Bulgaria Archaeologists Find Relics of Medieval Saint at Perperikon
Prof. Nikolay Ovcharov shows the two crosses and the seal he discovered at Perperikon over the last week. Photo by BGNES
The team of Bulgarian archaeologist, Professor Nikolay Ovcharov, has discovered relics of a medieval saint at the fortress of Perperikon in the Rhodoppe Mountains.
The remains of human bones were found inside one of two bronze crosses as the archaeologists were excavating two churches.
One of the crosses is larger and has an life-like image of the crucified Jesus Christ on its front, and an image of Virgin Mary praying on its back. It is dated back to 10-11th century.
The second cross is smaller, with geometrical motives, dated to 5th-7th century AD, and it is inside it that the archaeologists found the remains of human bones.
"These are broken and decayed bones, most definitely of a saint. We will never learn which saint they belonged to, there are no inscriptions or signs whatsoever," Professor Ovcharov said as quoted by BGNES.
He underscored the fact that Perperikon, the ancient Thracian city, had later become one of the most important centers of Christianity in the entire region. One of the two churches discovered at Perperikon is the oldest in the region, dated back to 4th and 5th centuries, the rules of Emperor Arcadius (395-408 AD) in the Eastern Roman Empire, and Emperor Honorius (395-423 AD) in the Western Roman Empire, after the division of the Roman Empire in 395 AD.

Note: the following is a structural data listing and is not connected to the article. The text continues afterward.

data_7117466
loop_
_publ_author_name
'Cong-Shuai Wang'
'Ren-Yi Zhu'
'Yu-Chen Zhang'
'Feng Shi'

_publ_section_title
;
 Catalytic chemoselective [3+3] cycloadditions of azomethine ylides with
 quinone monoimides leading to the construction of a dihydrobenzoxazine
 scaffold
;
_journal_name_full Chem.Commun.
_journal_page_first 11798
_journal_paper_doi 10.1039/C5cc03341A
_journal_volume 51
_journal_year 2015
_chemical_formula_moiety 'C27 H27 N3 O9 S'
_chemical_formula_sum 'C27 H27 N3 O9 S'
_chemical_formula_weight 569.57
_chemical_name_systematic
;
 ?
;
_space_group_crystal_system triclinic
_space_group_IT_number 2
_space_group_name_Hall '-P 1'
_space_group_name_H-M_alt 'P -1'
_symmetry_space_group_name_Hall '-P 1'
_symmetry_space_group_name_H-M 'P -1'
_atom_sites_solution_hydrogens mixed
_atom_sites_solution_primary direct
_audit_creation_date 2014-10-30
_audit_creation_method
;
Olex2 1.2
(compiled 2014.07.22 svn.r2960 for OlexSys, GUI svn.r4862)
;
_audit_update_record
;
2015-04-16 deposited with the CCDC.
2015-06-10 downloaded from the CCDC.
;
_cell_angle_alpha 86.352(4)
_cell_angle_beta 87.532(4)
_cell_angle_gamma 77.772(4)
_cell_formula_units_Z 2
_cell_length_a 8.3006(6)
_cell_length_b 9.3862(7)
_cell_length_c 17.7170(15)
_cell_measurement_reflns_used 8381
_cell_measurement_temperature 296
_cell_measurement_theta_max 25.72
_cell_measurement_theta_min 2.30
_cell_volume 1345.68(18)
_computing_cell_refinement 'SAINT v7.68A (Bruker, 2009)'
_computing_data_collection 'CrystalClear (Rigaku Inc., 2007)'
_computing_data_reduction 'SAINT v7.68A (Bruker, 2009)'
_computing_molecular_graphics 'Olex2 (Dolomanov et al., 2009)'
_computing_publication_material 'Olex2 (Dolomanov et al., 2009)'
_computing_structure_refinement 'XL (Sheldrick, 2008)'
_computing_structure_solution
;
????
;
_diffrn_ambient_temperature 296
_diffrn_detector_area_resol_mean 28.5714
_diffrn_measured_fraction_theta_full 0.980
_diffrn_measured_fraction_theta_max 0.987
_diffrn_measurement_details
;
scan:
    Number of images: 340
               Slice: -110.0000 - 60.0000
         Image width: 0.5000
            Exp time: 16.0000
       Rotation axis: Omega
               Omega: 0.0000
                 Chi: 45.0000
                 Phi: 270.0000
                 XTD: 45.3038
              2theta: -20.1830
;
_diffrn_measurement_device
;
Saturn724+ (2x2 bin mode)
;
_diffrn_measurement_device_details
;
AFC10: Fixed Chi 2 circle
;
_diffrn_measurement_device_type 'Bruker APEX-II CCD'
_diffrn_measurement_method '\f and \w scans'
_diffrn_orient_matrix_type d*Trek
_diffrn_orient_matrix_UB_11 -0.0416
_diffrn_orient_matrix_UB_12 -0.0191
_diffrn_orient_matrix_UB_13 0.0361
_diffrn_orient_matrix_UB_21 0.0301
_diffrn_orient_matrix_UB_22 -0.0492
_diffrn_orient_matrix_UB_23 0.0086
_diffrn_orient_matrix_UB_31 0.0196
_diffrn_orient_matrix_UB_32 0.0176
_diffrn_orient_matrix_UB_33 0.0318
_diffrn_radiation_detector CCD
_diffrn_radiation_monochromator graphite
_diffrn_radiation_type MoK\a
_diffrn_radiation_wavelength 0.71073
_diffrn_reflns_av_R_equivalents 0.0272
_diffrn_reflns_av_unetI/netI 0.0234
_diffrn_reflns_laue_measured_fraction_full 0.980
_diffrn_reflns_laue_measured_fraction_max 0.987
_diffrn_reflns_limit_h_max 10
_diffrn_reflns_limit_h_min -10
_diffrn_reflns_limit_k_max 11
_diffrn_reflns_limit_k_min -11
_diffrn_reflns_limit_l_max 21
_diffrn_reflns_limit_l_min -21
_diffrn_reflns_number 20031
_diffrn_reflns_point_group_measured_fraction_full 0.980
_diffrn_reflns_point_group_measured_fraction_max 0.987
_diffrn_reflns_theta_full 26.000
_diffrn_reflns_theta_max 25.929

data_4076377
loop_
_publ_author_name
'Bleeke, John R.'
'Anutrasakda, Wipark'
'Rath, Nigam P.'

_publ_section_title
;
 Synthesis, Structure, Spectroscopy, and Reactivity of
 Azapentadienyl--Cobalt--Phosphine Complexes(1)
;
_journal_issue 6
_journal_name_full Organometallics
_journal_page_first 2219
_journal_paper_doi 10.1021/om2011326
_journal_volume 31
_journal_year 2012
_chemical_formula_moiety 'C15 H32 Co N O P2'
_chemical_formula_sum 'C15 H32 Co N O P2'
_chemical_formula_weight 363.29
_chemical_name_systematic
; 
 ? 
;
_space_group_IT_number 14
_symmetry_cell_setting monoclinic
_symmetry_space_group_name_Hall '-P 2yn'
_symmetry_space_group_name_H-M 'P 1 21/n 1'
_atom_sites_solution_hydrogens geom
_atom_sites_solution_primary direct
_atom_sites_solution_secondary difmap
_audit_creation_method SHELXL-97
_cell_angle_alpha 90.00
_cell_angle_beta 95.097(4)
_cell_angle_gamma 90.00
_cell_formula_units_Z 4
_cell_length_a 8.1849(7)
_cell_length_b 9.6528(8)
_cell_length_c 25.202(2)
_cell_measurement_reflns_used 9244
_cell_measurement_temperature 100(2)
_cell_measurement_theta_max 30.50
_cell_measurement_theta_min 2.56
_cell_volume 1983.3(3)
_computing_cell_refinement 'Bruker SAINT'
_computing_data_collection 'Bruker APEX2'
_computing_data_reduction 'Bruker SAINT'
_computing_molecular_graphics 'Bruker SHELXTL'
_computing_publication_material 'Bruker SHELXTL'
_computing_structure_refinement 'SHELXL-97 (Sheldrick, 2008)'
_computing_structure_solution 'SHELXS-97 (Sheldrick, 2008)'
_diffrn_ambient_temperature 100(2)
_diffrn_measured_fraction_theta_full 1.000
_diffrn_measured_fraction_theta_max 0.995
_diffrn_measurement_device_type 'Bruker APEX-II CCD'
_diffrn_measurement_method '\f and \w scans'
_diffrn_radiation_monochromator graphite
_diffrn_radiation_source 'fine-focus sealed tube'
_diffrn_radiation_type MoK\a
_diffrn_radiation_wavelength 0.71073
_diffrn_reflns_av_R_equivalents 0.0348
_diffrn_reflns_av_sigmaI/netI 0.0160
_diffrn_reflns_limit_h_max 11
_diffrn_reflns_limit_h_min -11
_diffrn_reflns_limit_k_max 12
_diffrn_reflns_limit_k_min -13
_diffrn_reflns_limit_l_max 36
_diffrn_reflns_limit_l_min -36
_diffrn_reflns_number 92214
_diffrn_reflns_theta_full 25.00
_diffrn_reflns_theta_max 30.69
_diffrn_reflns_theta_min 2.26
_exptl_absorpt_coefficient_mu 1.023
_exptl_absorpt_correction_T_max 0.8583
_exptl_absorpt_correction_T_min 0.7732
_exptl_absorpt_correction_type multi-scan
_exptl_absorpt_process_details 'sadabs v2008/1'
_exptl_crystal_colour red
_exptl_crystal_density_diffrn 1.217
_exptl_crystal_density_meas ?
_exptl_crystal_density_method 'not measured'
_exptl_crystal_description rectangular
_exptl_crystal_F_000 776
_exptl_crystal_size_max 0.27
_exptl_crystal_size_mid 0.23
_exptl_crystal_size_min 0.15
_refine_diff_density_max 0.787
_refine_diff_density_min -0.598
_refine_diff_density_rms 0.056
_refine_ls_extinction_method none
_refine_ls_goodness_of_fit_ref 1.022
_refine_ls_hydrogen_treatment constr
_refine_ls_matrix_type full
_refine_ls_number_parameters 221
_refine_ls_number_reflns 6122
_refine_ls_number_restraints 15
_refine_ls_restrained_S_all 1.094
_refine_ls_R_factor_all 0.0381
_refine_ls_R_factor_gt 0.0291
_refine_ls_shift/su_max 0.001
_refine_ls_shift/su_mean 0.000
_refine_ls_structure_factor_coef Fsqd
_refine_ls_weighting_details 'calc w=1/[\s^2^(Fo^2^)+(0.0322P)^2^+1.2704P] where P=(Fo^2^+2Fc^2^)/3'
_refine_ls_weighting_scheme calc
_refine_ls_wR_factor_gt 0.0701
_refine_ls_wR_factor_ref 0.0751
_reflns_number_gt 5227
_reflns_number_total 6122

This coincides with the mission of Bishop Niketa of Remesiana (lived 335-414 AD) who started to convert the population in the Rhodoppes to Christianity in 393-398 AD.
Ovcharov's hypothesis is that the church at Perperikon was the first church of Bishop Niketa in that region.
Ovcharov's team has discovered numerous coins of both above-mentioned emperors, which are a proof about the dynamic development of Perperikon at the time, and believes that it was the seat of a bishop from the 4th to the 14th century, right up to the Ottoman conquest.
The archaeologists have discovered a number of bronze, gold, and silver crosses, as well as a number of seals. The latest seal they found bears the name of Byzantine dignitary Museliy Bakoriani (or Muselius Pakourianos).
The name Bakoriani is connected with the founders of the Bachkovo Monastery, which is located nearby, and is still operating today, and attracting thousands of visitors. The monastery was formally founded in 1083 AD by the brothers Gregory and Abasius Bakoriani. The archaeologists are seeking to discover information about the actual connections between the Bachkovo Monastery and the city of Perperikon in the Middle Ages.
The relics of the unknown saint will be donated to the Assumption of Mary Church in the nearby city of Kardzhali where since 2003 pieces of the Holy Cross of Jesus Christ discovered by archaeologists have been preserved.
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